Monday, January 9, 2012

Tuesday Poem--In the New Year


IN THE NEW YEAR
The holidays done with, I can breathe again. January 1st is always like

an endless rolling pasture of pristine snow, acres completely unmarked

but for a chickadee’s delicate scrimshaw, a pure field on which I can hike

into happiness, love, a clean path, without the torques my life usually takes:

this time, things will be different. Bright blue high tide makes a little lake

of the inlet. I sit on the bank and smooth out a new page in my notebook.

A Laughing Gull hovers over the sea wall, a dripping clam clenched in his beak,

letting fall the shell which breaks open when dropped from a height onto rock.

He caws proudly, struts, circling his prey in yellow, pigeon-toed feet, picks 

jerkily at the salty belly. Above us, a wheeling falcon waits, eyes unerring, black. 

Then, fast as a feathered shaft, he gouges the gull’s foolish white neck,

the hawk’s jaw and pincer-grip talons killing the bird in one lethal shake.

Bloody feathers fly, some of the wound striping my hair and book. I shriek,

leap up to slap off the gore, appalled--shell-shocked that nature could break

in upon my reverie on nature. Suddenly, the marsh seems malevolent, dark

with a darkness I’ve never felt here, the phragmites nodding by the dock

as if to say, what did you think? Sudden pellets of snow are unendurable. I duck 

into my collar, complicit, for home, the carcass lying broken as the indigo dusk.

9 comments:

  1. A very thought-provoking post Melissa. A very graphic poem. Liked it a lot.

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  2. Dear Kathleen, nice to see you here. Yes, it is graphic, but nature can be, can't? Glad you liked it.Thank you.

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  3. hi melissa, i guess what i am most impressed with here is that you were privy to the actual hawk attack. i have come across the evidence of that ...the carcass, the scatter of feathers....and wondered who did what to whom and why. (susan t. landry: avian murder detective...think it will fly (excuse me) on network TV? we can call it Bird Brain. sorry...).
    i also like the realization that nature is not content to stay to its pretty, picturesque place, where we mortals prefer it to be, but intrudes with all its messiness, it's bottom line.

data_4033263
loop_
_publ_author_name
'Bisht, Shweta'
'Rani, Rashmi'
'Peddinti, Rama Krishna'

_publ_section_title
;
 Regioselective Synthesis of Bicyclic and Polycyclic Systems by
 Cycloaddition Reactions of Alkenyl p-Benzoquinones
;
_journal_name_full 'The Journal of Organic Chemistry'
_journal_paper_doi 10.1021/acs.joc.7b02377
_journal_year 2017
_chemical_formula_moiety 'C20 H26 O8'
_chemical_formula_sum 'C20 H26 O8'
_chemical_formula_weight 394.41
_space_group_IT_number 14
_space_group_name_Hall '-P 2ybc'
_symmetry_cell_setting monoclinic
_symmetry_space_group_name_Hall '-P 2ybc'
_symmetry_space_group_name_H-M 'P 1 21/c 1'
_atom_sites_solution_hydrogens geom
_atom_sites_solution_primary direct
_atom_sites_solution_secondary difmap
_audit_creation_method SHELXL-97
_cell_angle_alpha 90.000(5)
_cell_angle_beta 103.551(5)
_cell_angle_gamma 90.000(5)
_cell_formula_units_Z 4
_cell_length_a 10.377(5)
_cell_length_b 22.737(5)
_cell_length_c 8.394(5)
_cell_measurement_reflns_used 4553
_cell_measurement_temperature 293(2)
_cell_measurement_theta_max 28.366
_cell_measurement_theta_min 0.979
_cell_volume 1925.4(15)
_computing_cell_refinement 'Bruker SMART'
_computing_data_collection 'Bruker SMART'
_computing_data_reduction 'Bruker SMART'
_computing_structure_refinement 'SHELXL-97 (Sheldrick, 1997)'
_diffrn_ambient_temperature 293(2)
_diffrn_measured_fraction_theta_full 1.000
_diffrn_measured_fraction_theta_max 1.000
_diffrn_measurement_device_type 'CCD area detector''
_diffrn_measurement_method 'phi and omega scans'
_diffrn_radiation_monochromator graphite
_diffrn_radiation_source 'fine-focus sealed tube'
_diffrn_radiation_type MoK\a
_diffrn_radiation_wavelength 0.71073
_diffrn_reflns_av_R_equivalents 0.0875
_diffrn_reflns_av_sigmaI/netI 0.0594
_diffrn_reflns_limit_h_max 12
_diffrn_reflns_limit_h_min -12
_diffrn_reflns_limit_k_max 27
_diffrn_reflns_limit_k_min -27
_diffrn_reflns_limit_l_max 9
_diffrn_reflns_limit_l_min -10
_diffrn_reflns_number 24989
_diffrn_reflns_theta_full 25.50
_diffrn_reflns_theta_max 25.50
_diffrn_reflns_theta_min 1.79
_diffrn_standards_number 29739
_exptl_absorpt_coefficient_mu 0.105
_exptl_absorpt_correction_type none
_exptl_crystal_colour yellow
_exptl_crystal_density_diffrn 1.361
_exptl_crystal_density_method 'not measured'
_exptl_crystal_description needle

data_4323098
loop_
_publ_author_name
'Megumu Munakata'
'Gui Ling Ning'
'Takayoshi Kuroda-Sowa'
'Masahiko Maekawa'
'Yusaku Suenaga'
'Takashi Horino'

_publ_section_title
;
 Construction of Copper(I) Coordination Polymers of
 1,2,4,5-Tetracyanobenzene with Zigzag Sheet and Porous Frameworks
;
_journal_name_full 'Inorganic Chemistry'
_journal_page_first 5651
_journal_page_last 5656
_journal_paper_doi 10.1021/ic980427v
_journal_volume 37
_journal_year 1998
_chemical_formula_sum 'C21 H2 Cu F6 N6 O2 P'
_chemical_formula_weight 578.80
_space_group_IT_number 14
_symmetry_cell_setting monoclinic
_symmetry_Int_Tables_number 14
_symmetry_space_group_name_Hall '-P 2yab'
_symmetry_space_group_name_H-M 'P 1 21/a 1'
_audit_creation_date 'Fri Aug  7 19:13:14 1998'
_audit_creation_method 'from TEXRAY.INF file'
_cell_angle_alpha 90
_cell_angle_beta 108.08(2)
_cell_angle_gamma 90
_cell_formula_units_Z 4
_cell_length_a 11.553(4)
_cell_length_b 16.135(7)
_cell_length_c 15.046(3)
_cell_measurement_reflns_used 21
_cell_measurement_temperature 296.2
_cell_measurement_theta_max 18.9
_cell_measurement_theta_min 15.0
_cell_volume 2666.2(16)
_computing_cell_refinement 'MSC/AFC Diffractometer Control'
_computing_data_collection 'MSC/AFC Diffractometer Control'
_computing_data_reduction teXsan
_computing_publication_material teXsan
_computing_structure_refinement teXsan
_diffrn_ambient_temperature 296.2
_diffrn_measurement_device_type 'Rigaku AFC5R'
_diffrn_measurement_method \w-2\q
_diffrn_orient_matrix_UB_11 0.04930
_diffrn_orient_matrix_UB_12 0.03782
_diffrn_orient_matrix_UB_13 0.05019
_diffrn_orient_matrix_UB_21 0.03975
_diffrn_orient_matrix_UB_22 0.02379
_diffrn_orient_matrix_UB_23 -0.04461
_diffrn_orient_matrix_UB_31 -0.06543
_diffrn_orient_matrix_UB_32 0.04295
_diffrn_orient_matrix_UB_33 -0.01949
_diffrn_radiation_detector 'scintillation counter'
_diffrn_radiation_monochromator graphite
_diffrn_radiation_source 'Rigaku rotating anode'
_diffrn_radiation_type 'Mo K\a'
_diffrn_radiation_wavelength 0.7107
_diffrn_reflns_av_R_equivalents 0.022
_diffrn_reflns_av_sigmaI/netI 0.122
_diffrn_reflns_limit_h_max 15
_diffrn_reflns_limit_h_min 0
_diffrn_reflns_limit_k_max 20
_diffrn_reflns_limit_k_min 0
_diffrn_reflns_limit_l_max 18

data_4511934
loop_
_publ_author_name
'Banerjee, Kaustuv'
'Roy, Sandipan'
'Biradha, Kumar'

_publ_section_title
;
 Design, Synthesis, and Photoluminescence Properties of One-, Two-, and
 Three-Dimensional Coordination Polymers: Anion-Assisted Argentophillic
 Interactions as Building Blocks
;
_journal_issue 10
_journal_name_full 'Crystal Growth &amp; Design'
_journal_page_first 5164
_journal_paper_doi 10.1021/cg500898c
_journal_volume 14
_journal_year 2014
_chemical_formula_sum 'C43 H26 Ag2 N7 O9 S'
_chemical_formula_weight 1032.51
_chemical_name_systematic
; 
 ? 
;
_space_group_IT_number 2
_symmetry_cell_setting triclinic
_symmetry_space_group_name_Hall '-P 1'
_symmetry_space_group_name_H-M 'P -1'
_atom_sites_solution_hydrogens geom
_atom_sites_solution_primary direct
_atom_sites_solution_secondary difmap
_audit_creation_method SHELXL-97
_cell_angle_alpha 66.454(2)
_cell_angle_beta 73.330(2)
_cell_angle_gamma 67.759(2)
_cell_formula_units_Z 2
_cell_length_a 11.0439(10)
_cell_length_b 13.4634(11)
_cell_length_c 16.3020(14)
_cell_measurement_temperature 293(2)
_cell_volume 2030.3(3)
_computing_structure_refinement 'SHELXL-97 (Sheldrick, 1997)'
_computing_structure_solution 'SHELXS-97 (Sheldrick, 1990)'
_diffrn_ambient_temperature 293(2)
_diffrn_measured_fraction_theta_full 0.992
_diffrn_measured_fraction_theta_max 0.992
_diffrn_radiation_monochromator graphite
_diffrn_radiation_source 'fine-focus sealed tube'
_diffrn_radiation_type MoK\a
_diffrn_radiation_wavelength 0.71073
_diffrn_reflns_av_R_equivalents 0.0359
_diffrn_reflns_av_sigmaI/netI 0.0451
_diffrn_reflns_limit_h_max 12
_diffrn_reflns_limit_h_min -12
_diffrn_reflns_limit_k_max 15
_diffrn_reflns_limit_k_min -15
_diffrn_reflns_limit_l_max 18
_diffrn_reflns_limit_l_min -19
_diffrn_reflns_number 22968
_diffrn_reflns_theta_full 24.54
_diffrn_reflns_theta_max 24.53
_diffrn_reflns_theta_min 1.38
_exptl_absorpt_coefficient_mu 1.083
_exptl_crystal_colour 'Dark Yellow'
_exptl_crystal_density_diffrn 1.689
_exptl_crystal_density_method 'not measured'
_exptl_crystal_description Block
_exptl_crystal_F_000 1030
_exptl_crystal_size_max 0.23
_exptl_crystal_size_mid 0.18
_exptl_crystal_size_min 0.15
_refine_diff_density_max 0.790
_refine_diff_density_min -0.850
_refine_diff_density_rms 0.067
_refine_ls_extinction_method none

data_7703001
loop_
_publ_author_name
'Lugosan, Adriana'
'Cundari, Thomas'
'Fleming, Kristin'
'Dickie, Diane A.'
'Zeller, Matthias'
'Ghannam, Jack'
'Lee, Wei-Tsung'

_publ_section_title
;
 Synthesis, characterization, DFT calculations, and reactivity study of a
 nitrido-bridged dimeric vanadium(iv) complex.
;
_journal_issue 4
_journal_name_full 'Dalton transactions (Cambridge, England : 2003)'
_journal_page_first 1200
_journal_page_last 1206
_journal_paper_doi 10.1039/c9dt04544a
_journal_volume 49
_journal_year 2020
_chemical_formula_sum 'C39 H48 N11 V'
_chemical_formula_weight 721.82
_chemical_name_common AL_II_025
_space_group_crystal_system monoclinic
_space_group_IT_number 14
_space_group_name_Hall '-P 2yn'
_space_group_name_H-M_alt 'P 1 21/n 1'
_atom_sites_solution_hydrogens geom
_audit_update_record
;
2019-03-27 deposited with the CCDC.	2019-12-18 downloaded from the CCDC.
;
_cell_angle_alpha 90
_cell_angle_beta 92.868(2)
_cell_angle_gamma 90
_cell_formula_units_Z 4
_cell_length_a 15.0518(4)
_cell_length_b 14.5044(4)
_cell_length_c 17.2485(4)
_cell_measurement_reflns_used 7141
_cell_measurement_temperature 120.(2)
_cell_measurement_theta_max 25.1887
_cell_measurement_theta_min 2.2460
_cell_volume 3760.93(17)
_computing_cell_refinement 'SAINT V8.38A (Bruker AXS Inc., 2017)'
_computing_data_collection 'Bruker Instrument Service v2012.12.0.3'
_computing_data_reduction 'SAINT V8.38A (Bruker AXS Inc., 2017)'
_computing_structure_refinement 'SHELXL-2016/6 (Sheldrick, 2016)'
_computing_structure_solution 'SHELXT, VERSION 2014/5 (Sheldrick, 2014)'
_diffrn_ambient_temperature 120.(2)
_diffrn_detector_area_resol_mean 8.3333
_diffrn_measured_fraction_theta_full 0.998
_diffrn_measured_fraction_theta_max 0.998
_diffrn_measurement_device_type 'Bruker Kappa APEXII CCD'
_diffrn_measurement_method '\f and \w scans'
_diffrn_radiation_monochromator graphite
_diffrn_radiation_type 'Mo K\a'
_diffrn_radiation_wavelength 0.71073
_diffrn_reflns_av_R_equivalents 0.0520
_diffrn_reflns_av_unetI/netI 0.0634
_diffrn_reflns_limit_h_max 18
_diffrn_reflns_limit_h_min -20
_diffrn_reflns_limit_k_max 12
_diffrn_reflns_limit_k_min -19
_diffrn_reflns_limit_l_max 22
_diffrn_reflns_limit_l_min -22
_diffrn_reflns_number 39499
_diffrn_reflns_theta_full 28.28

a quite wonderful experience, all in all. and conveyed as the drama it is.

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  4. ...ITS bottom line. a knife in the heart to see my own hasty punctuation mistakes. grrrrr.

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  5. Dear Susan, yes, there I was, perched on a rock like some fictive Pre-Raphaelite beauty, langurously sighing over the innocent beauty of nature, and then BAM--all kind of ideas were shattered that day, and a good thing it was, all in all. Irony is now accessible, among other things. Thank you, Susan, as always, for your comments. xo

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  6. Oh I adore this piece. It is life of course isn't it.
    And hello. And it will take me a bit of time to catch up. But I perch, ready for this New Year.
    xoxo

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  7. Melissa- I feel like my new year is just beginning. The holidays long past, but the most grueling time of year (mid-terms) for the children. And me! Now, I'm catching up with reading. Finally.

    This piece is marvelous. Images, like the "chickadee’s delicate scrimshaw" instantly made me feel serene. But my how nature can change so quickly. And to be so closely affected, so bloodily affected!, is profound. I'm so glad you opened that curtain for us--to the other side. While it's a gory scene, and it shook you, certainly, you brought to the reader all the contrasts of true life, the beauty, the beasts, the rawness of nature. What do you think? I love that question. ;)

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  8. Dear deb, I'm glad you liked this--yes, it is life, like it or not. And not to worry about catching up--the poems are here for the duration and you can dip into them whenever you have a mind to. xo

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  9. Dear Jayne, I hope you can relax, now that the chaos is past. I myself was daydreaming of the beauty of the Nature, forgetting it is not always beneficent, and no one was more shocked that I was to be caught in the natural grisliness of it--and clearly it was a case of 'What did you think the world was really like, you silly woman?" A lesson I dearly needed to learn again, for real. xo

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